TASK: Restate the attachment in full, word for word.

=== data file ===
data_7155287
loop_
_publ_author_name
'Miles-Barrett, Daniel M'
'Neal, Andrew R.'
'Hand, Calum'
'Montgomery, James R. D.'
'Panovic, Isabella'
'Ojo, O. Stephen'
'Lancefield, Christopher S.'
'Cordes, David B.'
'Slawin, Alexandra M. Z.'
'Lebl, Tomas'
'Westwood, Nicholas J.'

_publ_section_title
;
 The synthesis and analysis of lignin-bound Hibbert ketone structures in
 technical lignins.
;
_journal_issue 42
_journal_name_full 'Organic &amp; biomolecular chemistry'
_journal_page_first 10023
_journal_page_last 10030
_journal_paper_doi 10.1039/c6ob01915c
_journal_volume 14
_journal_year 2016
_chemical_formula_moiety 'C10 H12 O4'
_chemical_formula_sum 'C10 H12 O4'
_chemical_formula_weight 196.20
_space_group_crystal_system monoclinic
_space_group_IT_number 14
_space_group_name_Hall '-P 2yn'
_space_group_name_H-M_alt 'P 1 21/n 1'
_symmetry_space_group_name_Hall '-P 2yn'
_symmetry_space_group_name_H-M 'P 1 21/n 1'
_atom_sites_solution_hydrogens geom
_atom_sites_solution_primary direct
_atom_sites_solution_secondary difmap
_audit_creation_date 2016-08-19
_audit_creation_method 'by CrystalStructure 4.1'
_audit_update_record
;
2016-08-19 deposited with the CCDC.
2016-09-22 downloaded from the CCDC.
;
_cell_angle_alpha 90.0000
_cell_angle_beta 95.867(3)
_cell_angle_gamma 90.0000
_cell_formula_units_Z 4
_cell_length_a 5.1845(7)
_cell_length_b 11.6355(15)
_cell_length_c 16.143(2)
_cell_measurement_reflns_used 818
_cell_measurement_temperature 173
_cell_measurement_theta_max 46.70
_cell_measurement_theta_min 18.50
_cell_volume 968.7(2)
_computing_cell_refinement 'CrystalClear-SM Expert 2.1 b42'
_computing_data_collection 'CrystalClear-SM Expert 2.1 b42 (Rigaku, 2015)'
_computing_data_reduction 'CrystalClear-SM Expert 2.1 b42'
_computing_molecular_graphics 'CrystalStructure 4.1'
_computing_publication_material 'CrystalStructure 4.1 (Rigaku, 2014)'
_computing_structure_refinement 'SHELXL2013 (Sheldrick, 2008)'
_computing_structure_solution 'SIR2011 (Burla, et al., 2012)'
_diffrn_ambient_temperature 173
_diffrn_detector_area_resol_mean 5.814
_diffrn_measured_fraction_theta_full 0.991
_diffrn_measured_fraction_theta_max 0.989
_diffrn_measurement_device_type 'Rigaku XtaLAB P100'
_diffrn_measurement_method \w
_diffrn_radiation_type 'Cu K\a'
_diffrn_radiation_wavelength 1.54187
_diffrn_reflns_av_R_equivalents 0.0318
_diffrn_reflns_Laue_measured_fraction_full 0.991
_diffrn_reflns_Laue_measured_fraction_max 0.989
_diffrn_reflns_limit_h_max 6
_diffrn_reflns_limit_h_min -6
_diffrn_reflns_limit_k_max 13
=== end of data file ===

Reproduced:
data_7155287
loop_
_publ_author_name
'Miles-Barrett, Daniel M'
'Neal, Andrew R.'
'Hand, Calum'
'Montgomery, James R. D.'
'Panovic, Isabella'
'Ojo, O. Stephen'
'Lancefield, Christopher S.'
'Cordes, David B.'
'Slawin, Alexandra M. Z.'
'Lebl, Tomas'
'Westwood, Nicholas J.'

_publ_section_title
;
 The synthesis and analysis of lignin-bound Hibbert ketone structures in
 technical lignins.
;
_journal_issue 42
_journal_name_full 'Organic &amp; biomolecular chemistry'
_journal_page_first 10023
_journal_page_last 10030
_journal_paper_doi 10.1039/c6ob01915c
_journal_volume 14
_journal_year 2016
_chemical_formula_moiety 'C10 H12 O4'
_chemical_formula_sum 'C10 H12 O4'
_chemical_formula_weight 196.20
_space_group_crystal_system monoclinic
_space_group_IT_number 14
_space_group_name_Hall '-P 2yn'
_space_group_name_H-M_alt 'P 1 21/n 1'
_symmetry_space_group_name_Hall '-P 2yn'
_symmetry_space_group_name_H-M 'P 1 21/n 1'
_atom_sites_solution_hydrogens geom
_atom_sites_solution_primary direct
_atom_sites_solution_secondary difmap
_audit_creation_date 2016-08-19
_audit_creation_method 'by CrystalStructure 4.1'
_audit_update_record
;
2016-08-19 deposited with the CCDC.
2016-09-22 downloaded from the CCDC.
;
_cell_angle_alpha 90.0000
_cell_angle_beta 95.867(3)
_cell_angle_gamma 90.0000
_cell_formula_units_Z 4
_cell_length_a 5.1845(7)
_cell_length_b 11.6355(15)
_cell_length_c 16.143(2)
_cell_measurement_reflns_used 818
_cell_measurement_temperature 173
_cell_measurement_theta_max 46.70
_cell_measurement_theta_min 18.50
_cell_volume 968.7(2)
_computing_cell_refinement 'CrystalClear-SM Expert 2.1 b42'
_computing_data_collection 'CrystalClear-SM Expert 2.1 b42 (Rigaku, 2015)'
_computing_data_reduction 'CrystalClear-SM Expert 2.1 b42'
_computing_molecular_graphics 'CrystalStructure 4.1'
_computing_publication_material 'CrystalStructure 4.1 (Rigaku, 2014)'
_computing_structure_refinement 'SHELXL2013 (Sheldrick, 2008)'
_computing_structure_solution 'SIR2011 (Burla, et al., 2012)'
_diffrn_ambient_temperature 173
_diffrn_detector_area_resol_mean 5.814
_diffrn_measured_fraction_theta_full 0.991
_diffrn_measured_fraction_theta_max 0.989
_diffrn_measurement_device_type 'Rigaku XtaLAB P100'
_diffrn_measurement_method \w
_diffrn_radiation_type 'Cu K\a'
_diffrn_radiation_wavelength 1.54187
_diffrn_reflns_av_R_equivalents 0.0318
_diffrn_reflns_Laue_measured_fraction_full 0.991
_diffrn_reflns_Laue_measured_fraction_max 0.989
_diffrn_reflns_limit_h_max 6
_diffrn_reflns_limit_h_min -6
_diffrn_reflns_limit_k_max 13